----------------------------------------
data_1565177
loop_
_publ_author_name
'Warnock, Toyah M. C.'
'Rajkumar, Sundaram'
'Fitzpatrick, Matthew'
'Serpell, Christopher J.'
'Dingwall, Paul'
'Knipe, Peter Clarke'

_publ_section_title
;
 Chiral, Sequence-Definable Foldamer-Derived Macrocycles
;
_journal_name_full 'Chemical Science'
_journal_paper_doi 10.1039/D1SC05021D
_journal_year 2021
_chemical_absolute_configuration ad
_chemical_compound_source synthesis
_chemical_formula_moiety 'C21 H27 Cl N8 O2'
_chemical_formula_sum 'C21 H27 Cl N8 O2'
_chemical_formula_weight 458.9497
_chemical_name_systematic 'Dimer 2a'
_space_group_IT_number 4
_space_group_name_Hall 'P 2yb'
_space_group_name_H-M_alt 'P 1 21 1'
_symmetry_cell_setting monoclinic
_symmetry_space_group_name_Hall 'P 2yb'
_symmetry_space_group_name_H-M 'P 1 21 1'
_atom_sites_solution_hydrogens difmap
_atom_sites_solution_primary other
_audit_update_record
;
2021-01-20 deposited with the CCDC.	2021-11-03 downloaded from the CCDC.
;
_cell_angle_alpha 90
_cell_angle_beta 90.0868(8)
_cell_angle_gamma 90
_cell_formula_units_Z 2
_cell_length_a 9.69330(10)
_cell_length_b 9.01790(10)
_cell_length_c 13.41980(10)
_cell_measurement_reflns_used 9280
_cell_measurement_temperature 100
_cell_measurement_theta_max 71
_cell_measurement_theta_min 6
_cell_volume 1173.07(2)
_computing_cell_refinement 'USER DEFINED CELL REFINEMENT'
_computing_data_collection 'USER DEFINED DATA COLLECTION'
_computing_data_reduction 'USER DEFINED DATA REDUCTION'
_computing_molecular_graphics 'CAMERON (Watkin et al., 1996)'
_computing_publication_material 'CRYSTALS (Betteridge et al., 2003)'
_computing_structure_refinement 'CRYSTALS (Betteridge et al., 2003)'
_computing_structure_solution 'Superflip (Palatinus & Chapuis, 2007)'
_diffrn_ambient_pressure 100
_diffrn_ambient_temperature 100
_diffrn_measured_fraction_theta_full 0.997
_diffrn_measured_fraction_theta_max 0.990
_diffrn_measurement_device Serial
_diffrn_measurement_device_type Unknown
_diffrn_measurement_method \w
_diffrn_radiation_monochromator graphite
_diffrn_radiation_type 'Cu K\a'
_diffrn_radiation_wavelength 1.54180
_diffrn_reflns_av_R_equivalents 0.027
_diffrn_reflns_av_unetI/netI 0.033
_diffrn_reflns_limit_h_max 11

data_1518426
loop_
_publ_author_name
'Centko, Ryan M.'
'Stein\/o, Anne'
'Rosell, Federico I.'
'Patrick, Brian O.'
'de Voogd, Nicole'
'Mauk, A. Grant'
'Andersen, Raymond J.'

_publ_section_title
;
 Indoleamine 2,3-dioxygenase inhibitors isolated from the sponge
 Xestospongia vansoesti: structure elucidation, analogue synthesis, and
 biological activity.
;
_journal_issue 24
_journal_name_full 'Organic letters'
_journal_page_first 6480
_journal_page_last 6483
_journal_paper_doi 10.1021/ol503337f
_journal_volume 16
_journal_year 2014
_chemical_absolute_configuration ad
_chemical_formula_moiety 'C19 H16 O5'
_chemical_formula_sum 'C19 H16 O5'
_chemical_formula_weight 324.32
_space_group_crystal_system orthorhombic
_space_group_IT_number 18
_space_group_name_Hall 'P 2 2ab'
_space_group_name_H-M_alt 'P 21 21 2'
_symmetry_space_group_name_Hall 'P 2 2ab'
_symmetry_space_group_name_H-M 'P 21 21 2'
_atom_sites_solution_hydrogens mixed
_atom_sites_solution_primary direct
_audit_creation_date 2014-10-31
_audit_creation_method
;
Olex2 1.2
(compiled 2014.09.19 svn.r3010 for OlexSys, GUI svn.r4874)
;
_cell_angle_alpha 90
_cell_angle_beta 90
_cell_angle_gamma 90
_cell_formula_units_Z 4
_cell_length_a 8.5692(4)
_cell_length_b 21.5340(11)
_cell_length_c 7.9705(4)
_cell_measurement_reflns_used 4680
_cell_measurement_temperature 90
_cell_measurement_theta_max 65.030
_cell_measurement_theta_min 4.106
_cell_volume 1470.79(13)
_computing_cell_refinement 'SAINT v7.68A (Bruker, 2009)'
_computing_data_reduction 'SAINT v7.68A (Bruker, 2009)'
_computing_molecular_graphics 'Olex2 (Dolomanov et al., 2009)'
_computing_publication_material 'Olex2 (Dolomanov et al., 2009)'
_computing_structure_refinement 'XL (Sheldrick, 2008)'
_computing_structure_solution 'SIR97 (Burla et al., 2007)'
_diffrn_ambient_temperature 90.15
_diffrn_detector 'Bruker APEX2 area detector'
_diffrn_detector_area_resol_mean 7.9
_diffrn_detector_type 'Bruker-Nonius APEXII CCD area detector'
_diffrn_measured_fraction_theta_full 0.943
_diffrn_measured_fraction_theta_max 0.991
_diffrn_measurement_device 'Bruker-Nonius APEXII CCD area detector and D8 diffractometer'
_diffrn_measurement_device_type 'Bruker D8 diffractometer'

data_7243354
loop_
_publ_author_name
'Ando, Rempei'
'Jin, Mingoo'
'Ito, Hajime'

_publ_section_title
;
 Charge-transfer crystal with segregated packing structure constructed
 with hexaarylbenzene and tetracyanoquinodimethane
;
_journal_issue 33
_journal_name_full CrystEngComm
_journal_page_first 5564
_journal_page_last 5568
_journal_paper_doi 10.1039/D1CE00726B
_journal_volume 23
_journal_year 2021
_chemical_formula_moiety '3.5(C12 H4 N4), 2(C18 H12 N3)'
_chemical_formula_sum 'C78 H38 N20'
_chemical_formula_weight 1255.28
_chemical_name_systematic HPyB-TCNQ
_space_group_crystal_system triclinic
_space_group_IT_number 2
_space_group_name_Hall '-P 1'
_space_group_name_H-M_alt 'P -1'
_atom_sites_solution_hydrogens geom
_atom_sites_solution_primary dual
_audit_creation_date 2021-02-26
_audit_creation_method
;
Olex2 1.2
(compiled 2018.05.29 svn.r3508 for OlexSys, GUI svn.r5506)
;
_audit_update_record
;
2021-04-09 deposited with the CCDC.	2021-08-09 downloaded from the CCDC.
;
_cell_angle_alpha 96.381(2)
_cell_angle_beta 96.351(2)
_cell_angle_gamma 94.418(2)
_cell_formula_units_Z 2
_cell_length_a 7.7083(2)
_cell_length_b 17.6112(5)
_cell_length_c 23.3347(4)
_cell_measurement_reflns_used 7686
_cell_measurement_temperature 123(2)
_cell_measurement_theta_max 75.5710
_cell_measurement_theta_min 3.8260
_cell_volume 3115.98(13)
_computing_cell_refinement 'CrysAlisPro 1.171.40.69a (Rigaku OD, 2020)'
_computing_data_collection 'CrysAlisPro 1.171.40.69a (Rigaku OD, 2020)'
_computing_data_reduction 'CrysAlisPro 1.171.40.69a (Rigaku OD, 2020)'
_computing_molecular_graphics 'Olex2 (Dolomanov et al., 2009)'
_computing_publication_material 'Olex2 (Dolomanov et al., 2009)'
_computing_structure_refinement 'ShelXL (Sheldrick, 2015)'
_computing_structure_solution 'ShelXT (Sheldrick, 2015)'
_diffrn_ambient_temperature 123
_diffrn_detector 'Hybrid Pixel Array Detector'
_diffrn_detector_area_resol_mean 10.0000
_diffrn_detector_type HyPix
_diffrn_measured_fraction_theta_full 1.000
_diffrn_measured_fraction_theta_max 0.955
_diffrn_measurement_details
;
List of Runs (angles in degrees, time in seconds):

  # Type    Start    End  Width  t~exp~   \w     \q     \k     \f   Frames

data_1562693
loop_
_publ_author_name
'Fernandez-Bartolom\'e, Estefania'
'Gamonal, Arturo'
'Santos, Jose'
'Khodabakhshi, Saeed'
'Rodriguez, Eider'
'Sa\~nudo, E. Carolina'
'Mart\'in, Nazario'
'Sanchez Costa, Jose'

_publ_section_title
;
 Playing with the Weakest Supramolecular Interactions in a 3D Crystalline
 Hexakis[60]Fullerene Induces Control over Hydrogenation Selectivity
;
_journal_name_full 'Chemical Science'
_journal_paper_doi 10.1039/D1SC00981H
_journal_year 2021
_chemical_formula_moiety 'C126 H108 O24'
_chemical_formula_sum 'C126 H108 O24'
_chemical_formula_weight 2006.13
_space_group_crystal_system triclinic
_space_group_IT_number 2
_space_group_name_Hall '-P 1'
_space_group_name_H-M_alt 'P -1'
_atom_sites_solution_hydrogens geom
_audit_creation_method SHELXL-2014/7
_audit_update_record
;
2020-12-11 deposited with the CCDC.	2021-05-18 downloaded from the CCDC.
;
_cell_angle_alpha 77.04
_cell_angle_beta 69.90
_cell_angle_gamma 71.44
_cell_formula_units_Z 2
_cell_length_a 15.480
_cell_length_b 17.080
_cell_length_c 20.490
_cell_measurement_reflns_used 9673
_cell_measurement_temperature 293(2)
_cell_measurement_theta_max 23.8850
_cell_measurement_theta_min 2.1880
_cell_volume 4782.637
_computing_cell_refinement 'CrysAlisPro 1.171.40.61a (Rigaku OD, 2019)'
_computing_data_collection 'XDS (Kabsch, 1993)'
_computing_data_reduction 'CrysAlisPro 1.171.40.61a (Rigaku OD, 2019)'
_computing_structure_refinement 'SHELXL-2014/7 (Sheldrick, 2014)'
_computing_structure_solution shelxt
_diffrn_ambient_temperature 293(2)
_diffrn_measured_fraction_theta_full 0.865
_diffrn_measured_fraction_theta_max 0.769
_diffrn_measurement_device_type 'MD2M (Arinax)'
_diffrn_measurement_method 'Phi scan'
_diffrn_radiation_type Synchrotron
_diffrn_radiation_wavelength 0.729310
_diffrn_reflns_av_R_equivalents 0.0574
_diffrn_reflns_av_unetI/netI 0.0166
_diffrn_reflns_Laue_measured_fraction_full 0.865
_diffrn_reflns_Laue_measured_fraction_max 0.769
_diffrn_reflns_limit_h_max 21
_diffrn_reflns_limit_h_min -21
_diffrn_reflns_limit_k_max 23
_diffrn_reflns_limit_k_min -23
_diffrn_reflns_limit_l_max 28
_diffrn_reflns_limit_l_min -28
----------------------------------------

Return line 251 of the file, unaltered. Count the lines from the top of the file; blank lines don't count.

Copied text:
_diffrn_measured_fraction_theta_full 0.865